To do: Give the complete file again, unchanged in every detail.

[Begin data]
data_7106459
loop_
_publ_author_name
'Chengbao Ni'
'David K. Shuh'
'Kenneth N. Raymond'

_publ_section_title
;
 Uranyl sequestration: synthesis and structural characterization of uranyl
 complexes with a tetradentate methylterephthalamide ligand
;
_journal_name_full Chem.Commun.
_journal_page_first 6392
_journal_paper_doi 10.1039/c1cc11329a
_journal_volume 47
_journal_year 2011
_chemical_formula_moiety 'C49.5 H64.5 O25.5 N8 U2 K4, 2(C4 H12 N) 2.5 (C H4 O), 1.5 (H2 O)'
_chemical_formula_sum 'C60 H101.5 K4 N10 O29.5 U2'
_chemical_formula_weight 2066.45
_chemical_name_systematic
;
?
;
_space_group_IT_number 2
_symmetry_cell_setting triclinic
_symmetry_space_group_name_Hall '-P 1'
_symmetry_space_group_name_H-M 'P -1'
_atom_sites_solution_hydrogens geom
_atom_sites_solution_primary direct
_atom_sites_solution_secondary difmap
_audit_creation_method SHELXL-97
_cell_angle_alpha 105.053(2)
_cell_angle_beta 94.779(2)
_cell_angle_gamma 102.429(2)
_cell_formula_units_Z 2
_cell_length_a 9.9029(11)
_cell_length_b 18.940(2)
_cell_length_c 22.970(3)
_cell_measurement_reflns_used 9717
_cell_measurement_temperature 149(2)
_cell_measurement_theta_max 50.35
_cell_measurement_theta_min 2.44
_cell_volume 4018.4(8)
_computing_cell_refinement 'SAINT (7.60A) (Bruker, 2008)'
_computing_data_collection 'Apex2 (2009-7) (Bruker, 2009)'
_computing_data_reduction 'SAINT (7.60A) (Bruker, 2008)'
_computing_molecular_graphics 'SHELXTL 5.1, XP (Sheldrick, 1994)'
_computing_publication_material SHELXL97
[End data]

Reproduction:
data_7106459
loop_
_publ_author_name
'Chengbao Ni'
'David K. Shuh'
'Kenneth N. Raymond'

_publ_section_title
;
 Uranyl sequestration: synthesis and structural characterization of uranyl
 complexes with a tetradentate methylterephthalamide ligand
;
_journal_name_full Chem.Commun.
_journal_page_first 6392
_journal_paper_doi 10.1039/c1cc11329a
_journal_volume 47
_journal_year 2011
_chemical_formula_moiety 'C49.5 H64.5 O25.5 N8 U2 K4, 2(C4 H12 N) 2.5 (C H4 O), 1.5 (H2 O)'
_chemical_formula_sum 'C60 H101.5 K4 N10 O29.5 U2'
_chemical_formula_weight 2066.45
_chemical_name_systematic
;
?
;
_space_group_IT_number 2
_symmetry_cell_setting triclinic
_symmetry_space_group_name_Hall '-P 1'
_symmetry_space_group_name_H-M 'P -1'
_atom_sites_solution_hydrogens geom
_atom_sites_solution_primary direct
_atom_sites_solution_secondary difmap
_audit_creation_method SHELXL-97
_cell_angle_alpha 105.053(2)
_cell_angle_beta 94.779(2)
_cell_angle_gamma 102.429(2)
_cell_formula_units_Z 2
_cell_length_a 9.9029(11)
_cell_length_b 18.940(2)
_cell_length_c 22.970(3)
_cell_measurement_reflns_used 9717
_cell_measurement_temperature 149(2)
_cell_measurement_theta_max 50.35
_cell_measurement_theta_min 2.44
_cell_volume 4018.4(8)
_computing_cell_refinement 'SAINT (7.60A) (Bruker, 2008)'
_computing_data_collection 'Apex2 (2009-7) (Bruker, 2009)'
_computing_data_reduction 'SAINT (7.60A) (Bruker, 2008)'
_computing_molecular_graphics 'SHELXTL 5.1, XP (Sheldrick, 1994)'
_computing_publication_material SHELXL97